Evaluating St. Augustinegrass and Bahiagrass Rooting and Drought Tolerance
University of Florida, Gainesville
Institute of Food and Agricultural Sciences
Many urban areas are under varying degrees of water restrictions with tougher ones anticipated for non-commercial use such as lawns. One strategy to reduce turfgrass irrigation needs is to use drought resistant species and cultivars. A major component of drought avoidance is the development and maintenance of a deep, extensive, and viable root system. Envirotron research has been initiated to investigate relative rooting and drought tolerance of new and standard St. Augustinegrass and Pensacola bahiagrass. In this study, maximum root depth ranged from 40 cm for Palmetto to 65 cm for Floratam and Pensacola. Pensacola roots extended quickly, with roots reaching a depth of 60 cm after 90 days of growth. Floratam and Pensacola were the deepest rooting cultivars. After 180 days of growth Floratam and Pensacola had similar rooting depths. Palmetto and FX-10 had similar root depth until August (150 days of growth) after which FX-10 was a deeper rooting cultivar. An increase in FX-10 root depth occurred after November 1995 with roots extending from 40 cm down to 50 cm. Root depth tended to increase to a particular depth for each cultivar and stabilize for a period of time. Roots were observed at the same depth or continued to grow deeper during the early winter months; whereas, during the early spring of 1996 there was a decrease in roots observed at each cultivar's lowest depth. Other researchers have also observed seasonal root growth of St. Augustinegrass and noted root growth continued after winter shoot dormancy occurred. Just after spring shoot greenup, browning of the entire root system was observed followed by a period of rapid root initiation and replacement.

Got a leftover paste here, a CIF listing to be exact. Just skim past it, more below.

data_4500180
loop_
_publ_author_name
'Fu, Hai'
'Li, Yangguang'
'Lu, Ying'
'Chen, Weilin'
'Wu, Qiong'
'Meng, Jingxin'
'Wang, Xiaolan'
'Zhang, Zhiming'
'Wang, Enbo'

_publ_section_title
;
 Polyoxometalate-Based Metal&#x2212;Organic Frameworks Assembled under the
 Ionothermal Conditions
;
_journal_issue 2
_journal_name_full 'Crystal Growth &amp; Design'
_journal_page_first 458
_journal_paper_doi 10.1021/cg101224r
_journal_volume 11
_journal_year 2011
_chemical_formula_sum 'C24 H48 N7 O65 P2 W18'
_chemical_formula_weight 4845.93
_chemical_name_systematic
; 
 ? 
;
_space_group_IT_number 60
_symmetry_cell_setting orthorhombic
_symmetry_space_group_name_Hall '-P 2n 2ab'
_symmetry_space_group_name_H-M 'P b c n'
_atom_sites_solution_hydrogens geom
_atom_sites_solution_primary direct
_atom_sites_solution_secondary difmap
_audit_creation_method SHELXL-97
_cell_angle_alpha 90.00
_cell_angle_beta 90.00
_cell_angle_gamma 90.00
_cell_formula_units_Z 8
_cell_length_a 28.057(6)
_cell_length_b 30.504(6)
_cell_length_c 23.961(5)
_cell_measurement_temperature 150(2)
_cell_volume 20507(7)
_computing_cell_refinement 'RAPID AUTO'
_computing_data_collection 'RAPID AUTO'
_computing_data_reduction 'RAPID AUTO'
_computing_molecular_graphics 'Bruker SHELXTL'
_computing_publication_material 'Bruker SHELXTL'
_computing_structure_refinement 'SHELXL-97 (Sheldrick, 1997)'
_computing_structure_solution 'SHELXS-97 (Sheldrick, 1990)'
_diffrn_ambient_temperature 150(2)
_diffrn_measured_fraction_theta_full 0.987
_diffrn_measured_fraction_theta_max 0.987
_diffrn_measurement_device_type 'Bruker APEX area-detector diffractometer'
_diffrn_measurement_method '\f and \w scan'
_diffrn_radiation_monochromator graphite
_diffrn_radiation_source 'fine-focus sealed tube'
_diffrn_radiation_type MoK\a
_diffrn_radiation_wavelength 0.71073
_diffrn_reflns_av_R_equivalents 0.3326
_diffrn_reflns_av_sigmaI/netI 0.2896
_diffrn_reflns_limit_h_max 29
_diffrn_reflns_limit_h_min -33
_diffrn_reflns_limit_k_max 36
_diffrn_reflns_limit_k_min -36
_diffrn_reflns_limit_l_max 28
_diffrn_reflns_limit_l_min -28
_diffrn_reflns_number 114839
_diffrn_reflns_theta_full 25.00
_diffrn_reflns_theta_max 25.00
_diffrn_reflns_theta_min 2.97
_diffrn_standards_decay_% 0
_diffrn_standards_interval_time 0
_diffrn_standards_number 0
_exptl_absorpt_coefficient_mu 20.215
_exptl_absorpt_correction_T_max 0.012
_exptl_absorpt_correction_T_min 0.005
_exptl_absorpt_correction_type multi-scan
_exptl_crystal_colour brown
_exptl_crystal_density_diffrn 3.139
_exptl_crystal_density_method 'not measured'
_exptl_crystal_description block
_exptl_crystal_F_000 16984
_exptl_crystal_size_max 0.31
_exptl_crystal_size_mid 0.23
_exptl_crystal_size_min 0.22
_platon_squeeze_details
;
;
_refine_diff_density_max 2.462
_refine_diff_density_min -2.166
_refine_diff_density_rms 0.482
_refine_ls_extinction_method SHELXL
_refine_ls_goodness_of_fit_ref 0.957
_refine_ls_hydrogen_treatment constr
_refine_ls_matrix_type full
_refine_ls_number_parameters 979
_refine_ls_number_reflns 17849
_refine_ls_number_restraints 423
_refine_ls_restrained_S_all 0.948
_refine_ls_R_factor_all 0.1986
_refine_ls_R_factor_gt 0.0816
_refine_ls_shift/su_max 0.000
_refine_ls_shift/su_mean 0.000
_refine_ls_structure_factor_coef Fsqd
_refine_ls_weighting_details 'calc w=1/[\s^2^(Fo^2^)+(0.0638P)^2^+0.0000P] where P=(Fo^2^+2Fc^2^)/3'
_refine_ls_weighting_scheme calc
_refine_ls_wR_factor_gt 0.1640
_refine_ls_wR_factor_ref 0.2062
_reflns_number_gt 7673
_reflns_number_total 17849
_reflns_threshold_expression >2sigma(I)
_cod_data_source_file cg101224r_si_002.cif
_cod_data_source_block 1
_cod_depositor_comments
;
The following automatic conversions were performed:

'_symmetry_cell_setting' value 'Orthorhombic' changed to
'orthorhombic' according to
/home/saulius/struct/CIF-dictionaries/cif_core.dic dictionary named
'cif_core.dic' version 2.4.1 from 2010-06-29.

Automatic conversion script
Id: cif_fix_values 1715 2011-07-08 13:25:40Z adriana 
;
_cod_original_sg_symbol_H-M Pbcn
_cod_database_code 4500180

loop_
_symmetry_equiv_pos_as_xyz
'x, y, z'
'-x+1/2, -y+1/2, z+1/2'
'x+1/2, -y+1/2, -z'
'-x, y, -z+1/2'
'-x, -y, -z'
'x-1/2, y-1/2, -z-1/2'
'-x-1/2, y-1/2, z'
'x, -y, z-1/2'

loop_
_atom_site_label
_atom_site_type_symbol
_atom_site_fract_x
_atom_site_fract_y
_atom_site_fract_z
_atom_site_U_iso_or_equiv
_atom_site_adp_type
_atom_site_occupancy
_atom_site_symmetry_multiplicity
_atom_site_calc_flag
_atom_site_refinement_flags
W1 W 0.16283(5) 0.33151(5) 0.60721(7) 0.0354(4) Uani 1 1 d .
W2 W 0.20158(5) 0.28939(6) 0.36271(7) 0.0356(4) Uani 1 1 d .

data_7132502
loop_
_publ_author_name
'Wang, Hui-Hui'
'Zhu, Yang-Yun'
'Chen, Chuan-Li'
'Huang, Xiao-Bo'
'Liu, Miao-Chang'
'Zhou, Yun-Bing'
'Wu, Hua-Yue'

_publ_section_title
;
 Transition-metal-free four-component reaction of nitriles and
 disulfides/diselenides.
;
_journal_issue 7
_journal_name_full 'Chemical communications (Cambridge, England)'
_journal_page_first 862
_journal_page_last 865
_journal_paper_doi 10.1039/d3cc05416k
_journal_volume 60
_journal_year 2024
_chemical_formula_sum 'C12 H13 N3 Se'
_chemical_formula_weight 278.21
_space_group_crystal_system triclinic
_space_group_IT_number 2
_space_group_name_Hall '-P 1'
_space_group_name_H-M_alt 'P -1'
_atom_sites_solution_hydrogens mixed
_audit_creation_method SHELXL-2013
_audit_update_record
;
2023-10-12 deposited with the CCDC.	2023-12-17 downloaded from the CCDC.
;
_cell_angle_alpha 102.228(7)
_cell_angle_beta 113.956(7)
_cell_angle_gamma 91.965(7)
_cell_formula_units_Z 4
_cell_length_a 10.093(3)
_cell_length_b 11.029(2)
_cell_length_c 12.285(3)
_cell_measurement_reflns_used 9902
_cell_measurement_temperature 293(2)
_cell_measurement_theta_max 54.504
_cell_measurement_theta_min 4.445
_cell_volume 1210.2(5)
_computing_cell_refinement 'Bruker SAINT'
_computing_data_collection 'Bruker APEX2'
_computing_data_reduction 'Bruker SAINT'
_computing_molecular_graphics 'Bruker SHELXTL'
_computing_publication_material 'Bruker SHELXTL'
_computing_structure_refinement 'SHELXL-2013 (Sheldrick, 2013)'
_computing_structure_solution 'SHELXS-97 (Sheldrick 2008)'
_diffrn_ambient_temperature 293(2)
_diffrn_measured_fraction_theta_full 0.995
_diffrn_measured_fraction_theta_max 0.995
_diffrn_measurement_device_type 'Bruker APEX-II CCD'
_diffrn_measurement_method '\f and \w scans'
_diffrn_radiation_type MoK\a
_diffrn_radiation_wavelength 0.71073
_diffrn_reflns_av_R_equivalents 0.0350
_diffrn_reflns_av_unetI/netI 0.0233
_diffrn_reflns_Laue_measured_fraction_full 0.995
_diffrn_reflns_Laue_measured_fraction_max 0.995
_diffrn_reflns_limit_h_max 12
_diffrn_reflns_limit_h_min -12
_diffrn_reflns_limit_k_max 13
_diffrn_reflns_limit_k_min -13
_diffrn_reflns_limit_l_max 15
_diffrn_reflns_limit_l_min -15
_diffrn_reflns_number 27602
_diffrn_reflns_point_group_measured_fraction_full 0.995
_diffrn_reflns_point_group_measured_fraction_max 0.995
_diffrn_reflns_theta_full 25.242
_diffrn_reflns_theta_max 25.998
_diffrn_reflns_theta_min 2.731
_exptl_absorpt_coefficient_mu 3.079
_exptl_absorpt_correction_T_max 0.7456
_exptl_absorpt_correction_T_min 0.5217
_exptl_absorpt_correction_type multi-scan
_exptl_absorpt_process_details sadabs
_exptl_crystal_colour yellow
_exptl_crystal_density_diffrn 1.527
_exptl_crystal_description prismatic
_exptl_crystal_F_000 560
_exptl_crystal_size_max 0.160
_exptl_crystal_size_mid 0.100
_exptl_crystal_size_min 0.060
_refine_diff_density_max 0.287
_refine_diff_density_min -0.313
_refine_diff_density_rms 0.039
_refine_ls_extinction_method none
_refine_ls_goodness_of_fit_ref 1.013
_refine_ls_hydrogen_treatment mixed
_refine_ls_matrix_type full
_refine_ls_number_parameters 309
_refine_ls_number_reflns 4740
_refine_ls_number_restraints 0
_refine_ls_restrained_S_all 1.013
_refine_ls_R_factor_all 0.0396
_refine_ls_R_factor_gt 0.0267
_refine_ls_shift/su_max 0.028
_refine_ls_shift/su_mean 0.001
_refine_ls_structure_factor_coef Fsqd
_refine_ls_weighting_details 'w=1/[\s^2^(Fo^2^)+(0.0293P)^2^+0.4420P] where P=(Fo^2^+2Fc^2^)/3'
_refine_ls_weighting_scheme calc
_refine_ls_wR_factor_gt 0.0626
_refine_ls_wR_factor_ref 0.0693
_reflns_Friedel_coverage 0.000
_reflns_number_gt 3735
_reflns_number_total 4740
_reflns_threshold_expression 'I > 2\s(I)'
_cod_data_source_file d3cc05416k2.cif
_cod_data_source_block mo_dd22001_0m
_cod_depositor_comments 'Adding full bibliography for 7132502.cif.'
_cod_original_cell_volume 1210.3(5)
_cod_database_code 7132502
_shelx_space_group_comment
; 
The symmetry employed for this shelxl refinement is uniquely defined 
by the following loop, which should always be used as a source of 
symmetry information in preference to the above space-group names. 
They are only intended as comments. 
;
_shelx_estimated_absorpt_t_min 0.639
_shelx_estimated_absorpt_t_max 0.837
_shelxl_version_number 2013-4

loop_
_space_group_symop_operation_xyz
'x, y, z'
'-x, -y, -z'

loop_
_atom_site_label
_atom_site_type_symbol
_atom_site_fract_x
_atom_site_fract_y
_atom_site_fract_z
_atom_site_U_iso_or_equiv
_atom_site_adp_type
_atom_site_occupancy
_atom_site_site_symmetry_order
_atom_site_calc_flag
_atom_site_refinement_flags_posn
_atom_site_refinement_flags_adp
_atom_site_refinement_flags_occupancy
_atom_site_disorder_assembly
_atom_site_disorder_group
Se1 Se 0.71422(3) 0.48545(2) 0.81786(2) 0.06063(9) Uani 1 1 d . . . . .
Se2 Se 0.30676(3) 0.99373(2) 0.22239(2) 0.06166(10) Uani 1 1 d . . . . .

Greatest variability in RLD from month to month and among cultivars occurred from the surface to 10-cm depth. Pensacola had a higher RLD at the 5- and 10-cm depth compared to other cultivars after 150 days of growth. Palmetto generally had a high RLD in the surface 5-cm depth, but Palmetto compared similarly to FX-10 and Floratam at 10 cm. Due to rapid desiccation of surface soils during periods of drought, shallow roots generally are not considered to play a major role in drought tolerance. Evaluations across months indicated there were no absolute RLD separations among cultivars at the 20- and 25-cm depths. At 30- to 35-cm depths, RLD tended to stabilize for each cultivar and were easily separated into two groups -- Pensacola and Floratam with high RLD and Palmetto and FX-10 with lower RLD. Monthly root counts indicated Floratam and Pensacola had a greater number of deep roots compared to Palmetto and FX-10. Extra root growth at lower depths should provide extra drought tolerance for Floratam and Pensacola.
Leaf firing differences were used as an indication of overall drought resistance of grasses, where drought resistance includes avoidance and tolerance aspects. Number of days before wilt for Pensacola, FX-10, Floratam, and Palmetto were 9.0, 6.7, 6.0 and 4.7, respectively. These results indicated that Pensacola had superior drought tolerance compared to other cultivars and that FX-10 and Floratam had similar tolerance. Palmetto had the poorest drought tolerance, but it was similar to that of Floratam. Superior drought tolerance of Pensacola was supported by its ability to develop and maintain an extensive, deep root system. Since rooting depth and density of Floratam was generally superior to FX-10 and Palmetto, other characteristics must have influenced drought tolerance. It has been noted that there may be differences among some turfgrasses in their ability to maintain root systems. The one component of rooting that was not adequately evaluated in this study that might have influenced drought stress was root viability. These data indicate that while rooting depth and density is an important component of drought tolerance, other factors should also be given attention before ranking drought tolerance.